For my final post at Hack Library School, I wanted to share some bits and pieces that I’ve gleaned during the incipient few years of my library career. Before I get started though I’d like to thank everyone–thank you to our loyal readers, and thank you to all of our contributing writers who continue to make HLS a success. It has been a privilege to work as this site’s Managing Editor for the past year, and I look forward to seeing how the site develops over the years. So, thank you all!
I am in a pretty good spot right now. I’m in a position that I wouldn’t have even dreamed of a year ago. I’m two weeks from graduating with my MLIS. I have a great job lined up that is basically exactly what I was looking for. I thought it might be a good time to think through how I got here.
One of the challenges that we face when we set out to become librarians is, well, figuring out just what type of librarian we want to be. I, and I think most people, have a good sense of what type of librarian we’d like to be when we enter library school. But, I, and again, I think many people, find their minds changing as they learn more about the field. For example, I came to library school with the sole intention of becoming an English literature subject specialist librarian. It seemed like the perfect fit given my background in the literary field. While the liaison and research aspects of being a subject specialist still very much appeal to me and I do hope to end up with those types of responsibilities, I’ve found myself on a different path for now though. I found that I actually really enjoyed cataloging, classification, metadata, and collection development. I also (re)discovered my love of computers and coding. And it worked out!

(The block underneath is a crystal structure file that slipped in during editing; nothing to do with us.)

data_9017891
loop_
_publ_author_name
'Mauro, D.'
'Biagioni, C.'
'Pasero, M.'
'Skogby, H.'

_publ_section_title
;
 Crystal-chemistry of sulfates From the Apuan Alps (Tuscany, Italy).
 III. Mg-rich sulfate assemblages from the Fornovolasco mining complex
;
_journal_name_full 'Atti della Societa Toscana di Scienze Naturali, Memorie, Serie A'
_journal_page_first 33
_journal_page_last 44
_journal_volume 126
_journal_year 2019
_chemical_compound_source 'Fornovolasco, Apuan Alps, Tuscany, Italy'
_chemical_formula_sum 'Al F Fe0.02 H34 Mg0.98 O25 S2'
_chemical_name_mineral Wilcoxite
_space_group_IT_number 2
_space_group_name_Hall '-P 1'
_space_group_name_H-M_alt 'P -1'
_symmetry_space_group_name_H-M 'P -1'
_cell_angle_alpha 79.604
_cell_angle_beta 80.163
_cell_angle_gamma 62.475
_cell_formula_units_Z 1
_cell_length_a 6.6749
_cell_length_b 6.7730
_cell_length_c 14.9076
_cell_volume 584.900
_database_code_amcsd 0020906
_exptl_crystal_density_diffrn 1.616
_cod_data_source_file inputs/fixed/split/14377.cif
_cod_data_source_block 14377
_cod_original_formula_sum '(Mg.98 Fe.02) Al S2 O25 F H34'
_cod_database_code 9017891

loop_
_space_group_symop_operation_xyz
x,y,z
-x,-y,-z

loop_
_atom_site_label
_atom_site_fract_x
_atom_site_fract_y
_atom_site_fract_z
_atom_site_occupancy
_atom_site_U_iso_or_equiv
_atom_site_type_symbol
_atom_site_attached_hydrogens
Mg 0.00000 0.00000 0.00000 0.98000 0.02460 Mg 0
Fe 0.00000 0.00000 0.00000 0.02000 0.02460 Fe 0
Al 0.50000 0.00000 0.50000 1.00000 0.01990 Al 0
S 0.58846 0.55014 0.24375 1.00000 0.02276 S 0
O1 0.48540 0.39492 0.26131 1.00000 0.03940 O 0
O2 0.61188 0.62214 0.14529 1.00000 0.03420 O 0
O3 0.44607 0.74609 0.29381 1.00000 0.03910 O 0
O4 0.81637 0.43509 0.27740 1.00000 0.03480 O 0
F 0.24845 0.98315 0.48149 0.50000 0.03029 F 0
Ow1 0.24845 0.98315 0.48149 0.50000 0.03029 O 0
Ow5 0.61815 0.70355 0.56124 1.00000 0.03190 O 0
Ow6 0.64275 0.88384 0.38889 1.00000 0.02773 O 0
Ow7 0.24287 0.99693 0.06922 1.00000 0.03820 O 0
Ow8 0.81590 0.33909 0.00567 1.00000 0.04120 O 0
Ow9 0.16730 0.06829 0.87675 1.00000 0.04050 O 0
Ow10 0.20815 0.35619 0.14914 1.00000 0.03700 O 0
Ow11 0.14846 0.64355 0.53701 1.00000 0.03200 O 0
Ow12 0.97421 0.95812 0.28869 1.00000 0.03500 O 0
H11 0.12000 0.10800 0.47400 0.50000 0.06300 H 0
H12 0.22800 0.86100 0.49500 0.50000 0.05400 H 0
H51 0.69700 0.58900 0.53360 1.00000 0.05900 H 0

I have a job that combines all of those interests, and affords me the time and space to do some adjunct teaching of writing and literature classes if I feel that my life has become too devoid of literature. I ended up going that route because, more or less, my advisor recommended that I take a couple of tech-oriented courses. If I had told myself two years that I ended up enjoying coding in Python, learning SQL, and creating elaborate charts and graphs with Seaborn, I never would have believed it. Yet, here I am! Even the required courses in my program shaped my interests in ways I never would have imagined. Cataloging and classification, even though it was one of the most challenging classes I’ve taken, was also the most rewarding and personally engaging.
It’s important to remember that careers, especially ones in academia or the library world generally, are not linear. An MLIS is not a one-size-fits all kind of degree. It can be overwhelming when you’re presented with the myriad of options that an MLIS/MLS can afford you. Being open to experiences outside of the focus that brought you to library school is important. It is also very important to check in with yourself from time to time and make sure that you still agree with the decisions you’ve made that put you on the path that you’re on now. Ask yourself if you’ve gotten too far from your original vision. Are you happy with the changes you’ve made, or if you’ve strayed too far from your deepest passions? Trust your gut on these things. If you have to really work to convince yourself that you’re happy with the path you find yourself on, it might not be the right choice after all.
So stay in touch with yourself. Don’t feel boxed in by what other people, including your past self, tell you is the “best” path. Stay open to everything that your MLIS/MLS program can offer you, and, trust me, you will find yourself surprised in the best possible ways.
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